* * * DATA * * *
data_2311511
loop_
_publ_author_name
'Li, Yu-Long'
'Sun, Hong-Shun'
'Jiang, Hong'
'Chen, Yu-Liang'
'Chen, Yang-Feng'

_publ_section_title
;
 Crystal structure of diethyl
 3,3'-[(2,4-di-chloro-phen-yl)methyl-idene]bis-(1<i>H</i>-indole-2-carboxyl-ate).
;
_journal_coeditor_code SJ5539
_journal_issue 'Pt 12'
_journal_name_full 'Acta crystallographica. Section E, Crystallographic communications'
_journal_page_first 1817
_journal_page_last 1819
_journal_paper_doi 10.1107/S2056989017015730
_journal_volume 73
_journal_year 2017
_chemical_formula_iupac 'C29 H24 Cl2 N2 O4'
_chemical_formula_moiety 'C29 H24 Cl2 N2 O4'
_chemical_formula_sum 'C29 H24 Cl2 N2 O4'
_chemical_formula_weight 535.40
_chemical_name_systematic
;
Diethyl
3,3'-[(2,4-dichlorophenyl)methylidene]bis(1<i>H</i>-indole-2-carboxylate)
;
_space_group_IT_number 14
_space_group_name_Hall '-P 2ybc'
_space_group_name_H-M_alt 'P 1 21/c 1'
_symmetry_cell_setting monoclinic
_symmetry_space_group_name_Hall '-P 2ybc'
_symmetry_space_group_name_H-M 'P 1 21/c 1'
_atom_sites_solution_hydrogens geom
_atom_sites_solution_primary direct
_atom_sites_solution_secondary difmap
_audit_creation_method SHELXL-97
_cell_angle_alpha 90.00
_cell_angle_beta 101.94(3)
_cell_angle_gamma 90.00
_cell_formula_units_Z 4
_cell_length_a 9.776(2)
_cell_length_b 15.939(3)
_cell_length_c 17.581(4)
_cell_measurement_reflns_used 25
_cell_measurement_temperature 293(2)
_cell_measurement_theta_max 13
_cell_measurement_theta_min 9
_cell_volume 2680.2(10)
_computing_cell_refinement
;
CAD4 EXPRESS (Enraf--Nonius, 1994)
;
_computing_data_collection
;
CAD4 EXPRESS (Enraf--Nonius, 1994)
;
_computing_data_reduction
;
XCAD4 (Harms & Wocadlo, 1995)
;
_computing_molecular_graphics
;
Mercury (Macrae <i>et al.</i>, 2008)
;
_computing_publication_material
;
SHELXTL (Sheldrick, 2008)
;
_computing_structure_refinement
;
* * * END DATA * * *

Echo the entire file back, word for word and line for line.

data_2311511
loop_
_publ_author_name
'Li, Yu-Long'
'Sun, Hong-Shun'
'Jiang, Hong'
'Chen, Yu-Liang'
'Chen, Yang-Feng'

_publ_section_title
;
 Crystal structure of diethyl
 3,3'-[(2,4-di-chloro-phen-yl)methyl-idene]bis-(1<i>H</i>-indole-2-carboxyl-ate).
;
_journal_coeditor_code SJ5539
_journal_issue 'Pt 12'
_journal_name_full 'Acta crystallographica. Section E, Crystallographic communications'
_journal_page_first 1817
_journal_page_last 1819
_journal_paper_doi 10.1107/S2056989017015730
_journal_volume 73
_journal_year 2017
_chemical_formula_iupac 'C29 H24 Cl2 N2 O4'
_chemical_formula_moiety 'C29 H24 Cl2 N2 O4'
_chemical_formula_sum 'C29 H24 Cl2 N2 O4'
_chemical_formula_weight 535.40
_chemical_name_systematic
;
Diethyl
3,3'-[(2,4-dichlorophenyl)methylidene]bis(1<i>H</i>-indole-2-carboxylate)
;
_space_group_IT_number 14
_space_group_name_Hall '-P 2ybc'
_space_group_name_H-M_alt 'P 1 21/c 1'
_symmetry_cell_setting monoclinic
_symmetry_space_group_name_Hall '-P 2ybc'
_symmetry_space_group_name_H-M 'P 1 21/c 1'
_atom_sites_solution_hydrogens geom
_atom_sites_solution_primary direct
_atom_sites_solution_secondary difmap
_audit_creation_method SHELXL-97
_cell_angle_alpha 90.00
_cell_angle_beta 101.94(3)
_cell_angle_gamma 90.00
_cell_formula_units_Z 4
_cell_length_a 9.776(2)
_cell_length_b 15.939(3)
_cell_length_c 17.581(4)
_cell_measurement_reflns_used 25
_cell_measurement_temperature 293(2)
_cell_measurement_theta_max 13
_cell_measurement_theta_min 9
_cell_volume 2680.2(10)
_computing_cell_refinement
;
CAD4 EXPRESS (Enraf--Nonius, 1994)
;
_computing_data_collection
;
CAD4 EXPRESS (Enraf--Nonius, 1994)
;
_computing_data_reduction
;
XCAD4 (Harms & Wocadlo, 1995)
;
_computing_molecular_graphics
;
Mercury (Macrae <i>et al.</i>, 2008)
;
_computing_publication_material
;
SHELXTL (Sheldrick, 2008)
;
_computing_structure_refinement
;